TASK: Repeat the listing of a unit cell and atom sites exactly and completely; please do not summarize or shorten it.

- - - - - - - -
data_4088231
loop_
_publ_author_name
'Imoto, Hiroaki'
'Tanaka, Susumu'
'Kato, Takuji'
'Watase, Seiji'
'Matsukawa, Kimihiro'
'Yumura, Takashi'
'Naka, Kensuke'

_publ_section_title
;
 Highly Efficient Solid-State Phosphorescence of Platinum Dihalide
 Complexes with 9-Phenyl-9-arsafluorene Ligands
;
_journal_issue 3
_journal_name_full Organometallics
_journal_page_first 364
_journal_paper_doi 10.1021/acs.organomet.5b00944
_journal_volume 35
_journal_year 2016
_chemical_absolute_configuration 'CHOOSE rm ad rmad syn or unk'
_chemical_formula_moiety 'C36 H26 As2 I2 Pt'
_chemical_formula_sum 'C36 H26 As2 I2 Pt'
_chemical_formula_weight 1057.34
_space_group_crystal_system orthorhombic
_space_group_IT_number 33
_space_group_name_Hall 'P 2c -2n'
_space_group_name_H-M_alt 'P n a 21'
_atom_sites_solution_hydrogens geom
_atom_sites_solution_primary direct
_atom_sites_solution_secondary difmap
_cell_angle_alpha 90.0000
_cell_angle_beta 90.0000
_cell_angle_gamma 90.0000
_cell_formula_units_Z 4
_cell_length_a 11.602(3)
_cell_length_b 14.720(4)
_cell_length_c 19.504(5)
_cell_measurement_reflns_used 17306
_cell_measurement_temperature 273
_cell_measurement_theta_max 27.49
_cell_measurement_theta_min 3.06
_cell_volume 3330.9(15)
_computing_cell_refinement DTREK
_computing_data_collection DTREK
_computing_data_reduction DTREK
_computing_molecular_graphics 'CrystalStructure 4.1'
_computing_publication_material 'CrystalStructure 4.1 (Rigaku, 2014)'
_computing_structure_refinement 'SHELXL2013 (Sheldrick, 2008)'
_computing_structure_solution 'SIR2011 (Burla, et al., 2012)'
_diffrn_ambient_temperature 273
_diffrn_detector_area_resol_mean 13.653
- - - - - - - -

data_4088231
loop_
_publ_author_name
'Imoto, Hiroaki'
'Tanaka, Susumu'
'Kato, Takuji'
'Watase, Seiji'
'Matsukawa, Kimihiro'
'Yumura, Takashi'
'Naka, Kensuke'

_publ_section_title
;
 Highly Efficient Solid-State Phosphorescence of Platinum Dihalide
 Complexes with 9-Phenyl-9-arsafluorene Ligands
;
_journal_issue 3
_journal_name_full Organometallics
_journal_page_first 364
_journal_paper_doi 10.1021/acs.organomet.5b00944
_journal_volume 35
_journal_year 2016
_chemical_absolute_configuration 'CHOOSE rm ad rmad syn or unk'
_chemical_formula_moiety 'C36 H26 As2 I2 Pt'
_chemical_formula_sum 'C36 H26 As2 I2 Pt'
_chemical_formula_weight 1057.34
_space_group_crystal_system orthorhombic
_space_group_IT_number 33
_space_group_name_Hall 'P 2c -2n'
_space_group_name_H-M_alt 'P n a 21'
_atom_sites_solution_hydrogens geom
_atom_sites_solution_primary direct
_atom_sites_solution_secondary difmap
_cell_angle_alpha 90.0000
_cell_angle_beta 90.0000
_cell_angle_gamma 90.0000
_cell_formula_units_Z 4
_cell_length_a 11.602(3)
_cell_length_b 14.720(4)
_cell_length_c 19.504(5)
_cell_measurement_reflns_used 17306
_cell_measurement_temperature 273
_cell_measurement_theta_max 27.49
_cell_measurement_theta_min 3.06
_cell_volume 3330.9(15)
_computing_cell_refinement DTREK
_computing_data_collection DTREK
_computing_data_reduction DTREK
_computing_molecular_graphics 'CrystalStructure 4.1'
_computing_publication_material 'CrystalStructure 4.1 (Rigaku, 2014)'
_computing_structure_refinement 'SHELXL2013 (Sheldrick, 2008)'
_computing_structure_solution 'SIR2011 (Burla, et al., 2012)'
_diffrn_ambient_temperature 273
_diffrn_detector_area_resol_mean 13.653